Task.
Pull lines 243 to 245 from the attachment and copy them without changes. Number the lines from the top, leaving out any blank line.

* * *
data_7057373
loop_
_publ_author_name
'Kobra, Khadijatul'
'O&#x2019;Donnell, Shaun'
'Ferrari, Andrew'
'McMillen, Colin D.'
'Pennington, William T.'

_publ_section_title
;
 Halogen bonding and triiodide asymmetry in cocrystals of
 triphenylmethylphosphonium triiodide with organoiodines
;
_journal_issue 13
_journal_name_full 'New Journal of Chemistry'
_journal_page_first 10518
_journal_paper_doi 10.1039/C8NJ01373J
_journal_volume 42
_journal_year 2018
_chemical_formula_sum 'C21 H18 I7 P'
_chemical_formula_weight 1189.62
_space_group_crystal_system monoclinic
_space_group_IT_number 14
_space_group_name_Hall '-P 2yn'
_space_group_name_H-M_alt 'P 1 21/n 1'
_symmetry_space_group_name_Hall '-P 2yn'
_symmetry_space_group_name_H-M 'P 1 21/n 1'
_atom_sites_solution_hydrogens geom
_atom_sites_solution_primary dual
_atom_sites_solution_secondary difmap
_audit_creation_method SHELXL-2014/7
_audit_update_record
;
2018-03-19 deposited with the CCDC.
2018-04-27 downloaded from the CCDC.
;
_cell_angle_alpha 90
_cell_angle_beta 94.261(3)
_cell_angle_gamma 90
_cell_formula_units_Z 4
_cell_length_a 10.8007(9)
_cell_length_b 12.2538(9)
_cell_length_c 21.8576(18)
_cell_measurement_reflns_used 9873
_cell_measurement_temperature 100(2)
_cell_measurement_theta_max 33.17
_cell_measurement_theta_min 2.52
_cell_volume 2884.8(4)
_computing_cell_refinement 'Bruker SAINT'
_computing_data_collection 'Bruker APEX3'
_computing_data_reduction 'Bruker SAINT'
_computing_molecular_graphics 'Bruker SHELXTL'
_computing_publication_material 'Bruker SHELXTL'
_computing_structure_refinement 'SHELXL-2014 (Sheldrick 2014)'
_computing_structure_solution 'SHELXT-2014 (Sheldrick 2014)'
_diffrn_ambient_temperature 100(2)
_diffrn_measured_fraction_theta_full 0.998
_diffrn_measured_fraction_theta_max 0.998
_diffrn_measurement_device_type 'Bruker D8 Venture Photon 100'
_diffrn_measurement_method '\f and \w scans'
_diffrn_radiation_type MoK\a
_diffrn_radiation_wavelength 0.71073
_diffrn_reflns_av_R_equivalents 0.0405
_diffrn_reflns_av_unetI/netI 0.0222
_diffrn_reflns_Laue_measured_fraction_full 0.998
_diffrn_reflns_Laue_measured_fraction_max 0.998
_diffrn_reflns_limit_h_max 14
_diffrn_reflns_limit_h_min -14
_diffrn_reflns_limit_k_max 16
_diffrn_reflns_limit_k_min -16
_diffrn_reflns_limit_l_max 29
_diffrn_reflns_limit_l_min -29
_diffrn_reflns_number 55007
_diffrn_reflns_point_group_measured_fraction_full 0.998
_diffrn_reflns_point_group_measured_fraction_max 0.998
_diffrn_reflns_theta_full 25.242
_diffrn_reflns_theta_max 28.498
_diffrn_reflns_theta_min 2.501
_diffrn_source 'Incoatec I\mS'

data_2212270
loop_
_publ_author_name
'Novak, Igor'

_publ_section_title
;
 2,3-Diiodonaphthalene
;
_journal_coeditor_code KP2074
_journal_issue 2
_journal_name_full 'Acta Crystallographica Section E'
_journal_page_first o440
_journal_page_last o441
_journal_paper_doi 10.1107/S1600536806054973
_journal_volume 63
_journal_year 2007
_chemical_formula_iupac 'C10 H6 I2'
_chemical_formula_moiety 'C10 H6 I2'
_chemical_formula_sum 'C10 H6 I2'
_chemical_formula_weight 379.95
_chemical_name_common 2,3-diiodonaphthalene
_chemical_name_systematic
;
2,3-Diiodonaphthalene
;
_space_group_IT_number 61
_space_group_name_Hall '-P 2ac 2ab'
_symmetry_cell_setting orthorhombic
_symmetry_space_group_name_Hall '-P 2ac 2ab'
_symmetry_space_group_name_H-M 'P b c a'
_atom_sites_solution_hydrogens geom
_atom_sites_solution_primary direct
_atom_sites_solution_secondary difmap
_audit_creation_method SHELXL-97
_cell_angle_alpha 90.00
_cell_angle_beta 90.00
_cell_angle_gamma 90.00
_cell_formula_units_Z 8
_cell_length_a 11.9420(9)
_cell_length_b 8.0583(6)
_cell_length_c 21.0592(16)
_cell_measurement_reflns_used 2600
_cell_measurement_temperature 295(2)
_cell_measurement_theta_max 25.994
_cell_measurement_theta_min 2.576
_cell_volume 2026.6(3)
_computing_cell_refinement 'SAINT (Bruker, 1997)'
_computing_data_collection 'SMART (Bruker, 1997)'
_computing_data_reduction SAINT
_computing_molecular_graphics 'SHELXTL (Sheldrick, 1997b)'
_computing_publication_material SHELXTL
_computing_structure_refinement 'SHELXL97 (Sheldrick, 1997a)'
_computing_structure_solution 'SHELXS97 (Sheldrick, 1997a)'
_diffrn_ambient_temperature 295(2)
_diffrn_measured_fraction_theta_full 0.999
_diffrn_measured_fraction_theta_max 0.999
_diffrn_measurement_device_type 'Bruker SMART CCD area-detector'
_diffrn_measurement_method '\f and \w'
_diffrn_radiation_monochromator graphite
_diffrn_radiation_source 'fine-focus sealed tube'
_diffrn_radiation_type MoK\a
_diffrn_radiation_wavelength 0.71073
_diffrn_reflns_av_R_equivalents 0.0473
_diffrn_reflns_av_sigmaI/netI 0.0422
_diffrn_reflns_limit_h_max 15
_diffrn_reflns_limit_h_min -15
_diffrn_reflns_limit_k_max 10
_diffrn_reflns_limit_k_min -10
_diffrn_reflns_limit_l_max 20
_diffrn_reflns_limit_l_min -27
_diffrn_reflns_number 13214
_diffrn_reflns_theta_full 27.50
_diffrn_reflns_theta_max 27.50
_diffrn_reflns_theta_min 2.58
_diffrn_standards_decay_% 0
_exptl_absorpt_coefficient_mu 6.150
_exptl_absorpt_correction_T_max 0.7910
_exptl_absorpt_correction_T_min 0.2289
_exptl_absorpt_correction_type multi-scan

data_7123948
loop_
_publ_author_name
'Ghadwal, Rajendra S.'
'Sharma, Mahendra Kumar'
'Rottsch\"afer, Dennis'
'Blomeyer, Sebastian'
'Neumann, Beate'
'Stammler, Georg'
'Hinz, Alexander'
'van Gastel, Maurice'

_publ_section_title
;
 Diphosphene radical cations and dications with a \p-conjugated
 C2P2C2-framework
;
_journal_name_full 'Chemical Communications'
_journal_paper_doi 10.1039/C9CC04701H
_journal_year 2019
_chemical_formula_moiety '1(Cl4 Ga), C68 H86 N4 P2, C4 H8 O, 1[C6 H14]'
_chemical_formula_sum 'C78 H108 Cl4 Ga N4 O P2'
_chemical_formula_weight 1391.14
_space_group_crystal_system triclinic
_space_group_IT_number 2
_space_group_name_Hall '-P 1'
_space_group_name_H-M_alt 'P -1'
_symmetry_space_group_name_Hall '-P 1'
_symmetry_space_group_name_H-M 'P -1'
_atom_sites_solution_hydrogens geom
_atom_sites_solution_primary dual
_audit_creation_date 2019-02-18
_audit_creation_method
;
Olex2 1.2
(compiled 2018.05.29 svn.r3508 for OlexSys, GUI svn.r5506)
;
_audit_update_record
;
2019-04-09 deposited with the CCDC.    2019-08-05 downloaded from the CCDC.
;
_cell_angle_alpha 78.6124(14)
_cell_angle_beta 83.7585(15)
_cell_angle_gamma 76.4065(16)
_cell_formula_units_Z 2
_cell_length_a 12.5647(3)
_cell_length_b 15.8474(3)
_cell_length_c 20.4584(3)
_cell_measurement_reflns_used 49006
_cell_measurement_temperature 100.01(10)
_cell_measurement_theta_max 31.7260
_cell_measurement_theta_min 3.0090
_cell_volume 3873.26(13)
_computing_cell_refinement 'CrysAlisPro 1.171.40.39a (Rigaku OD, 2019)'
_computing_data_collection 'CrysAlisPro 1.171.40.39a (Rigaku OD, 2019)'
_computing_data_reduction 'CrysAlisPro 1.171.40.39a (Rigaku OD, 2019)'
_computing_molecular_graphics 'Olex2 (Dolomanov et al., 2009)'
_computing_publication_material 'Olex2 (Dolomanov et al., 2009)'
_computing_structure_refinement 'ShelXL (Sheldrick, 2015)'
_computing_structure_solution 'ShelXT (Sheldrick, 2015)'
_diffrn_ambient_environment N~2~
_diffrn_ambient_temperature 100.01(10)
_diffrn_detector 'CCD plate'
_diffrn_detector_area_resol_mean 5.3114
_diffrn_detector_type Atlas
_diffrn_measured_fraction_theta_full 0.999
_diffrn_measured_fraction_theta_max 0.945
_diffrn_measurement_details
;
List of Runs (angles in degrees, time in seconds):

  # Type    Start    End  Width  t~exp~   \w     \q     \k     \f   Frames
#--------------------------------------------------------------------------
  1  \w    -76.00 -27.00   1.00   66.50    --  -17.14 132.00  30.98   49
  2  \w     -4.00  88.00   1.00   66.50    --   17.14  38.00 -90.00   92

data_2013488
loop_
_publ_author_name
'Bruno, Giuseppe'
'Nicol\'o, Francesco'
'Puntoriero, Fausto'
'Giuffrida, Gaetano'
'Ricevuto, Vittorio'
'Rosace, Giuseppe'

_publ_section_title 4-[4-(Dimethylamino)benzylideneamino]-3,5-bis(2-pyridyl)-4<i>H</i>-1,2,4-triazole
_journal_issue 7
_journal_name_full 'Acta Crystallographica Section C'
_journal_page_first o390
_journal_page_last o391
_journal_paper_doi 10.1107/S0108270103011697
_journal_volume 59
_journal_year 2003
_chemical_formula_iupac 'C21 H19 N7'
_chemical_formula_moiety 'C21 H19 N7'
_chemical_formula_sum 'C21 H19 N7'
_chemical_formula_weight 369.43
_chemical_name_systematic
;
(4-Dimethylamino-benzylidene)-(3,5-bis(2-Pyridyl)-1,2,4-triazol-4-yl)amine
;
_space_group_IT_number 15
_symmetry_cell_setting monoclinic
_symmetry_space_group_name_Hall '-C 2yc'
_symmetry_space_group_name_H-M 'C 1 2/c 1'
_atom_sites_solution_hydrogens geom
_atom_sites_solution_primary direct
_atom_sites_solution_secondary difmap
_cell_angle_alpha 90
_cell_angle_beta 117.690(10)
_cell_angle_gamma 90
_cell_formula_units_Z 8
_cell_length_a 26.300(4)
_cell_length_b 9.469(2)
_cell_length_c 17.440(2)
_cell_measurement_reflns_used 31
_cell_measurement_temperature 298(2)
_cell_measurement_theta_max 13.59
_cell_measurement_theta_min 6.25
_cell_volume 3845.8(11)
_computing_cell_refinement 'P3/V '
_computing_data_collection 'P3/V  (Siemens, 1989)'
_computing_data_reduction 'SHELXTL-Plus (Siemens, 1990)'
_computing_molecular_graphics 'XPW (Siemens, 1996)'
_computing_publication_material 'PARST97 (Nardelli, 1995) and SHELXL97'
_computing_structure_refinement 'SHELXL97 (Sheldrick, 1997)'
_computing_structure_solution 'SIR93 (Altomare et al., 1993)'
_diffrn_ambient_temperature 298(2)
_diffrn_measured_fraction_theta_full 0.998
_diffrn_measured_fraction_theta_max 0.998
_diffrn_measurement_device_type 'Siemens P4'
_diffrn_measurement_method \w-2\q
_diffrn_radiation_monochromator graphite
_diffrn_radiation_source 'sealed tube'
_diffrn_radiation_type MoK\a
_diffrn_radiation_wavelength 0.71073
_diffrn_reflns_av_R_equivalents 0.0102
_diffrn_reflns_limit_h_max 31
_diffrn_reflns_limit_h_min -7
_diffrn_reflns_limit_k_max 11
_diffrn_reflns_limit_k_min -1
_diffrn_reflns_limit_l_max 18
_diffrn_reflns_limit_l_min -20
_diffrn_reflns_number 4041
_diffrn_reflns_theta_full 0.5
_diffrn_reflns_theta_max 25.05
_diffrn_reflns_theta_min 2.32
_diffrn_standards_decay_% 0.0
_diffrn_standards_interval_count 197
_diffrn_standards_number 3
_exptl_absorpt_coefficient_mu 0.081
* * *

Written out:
_journal_name_full 'Acta Crystallographica Section C'
_journal_page_first o390
_journal_page_last o391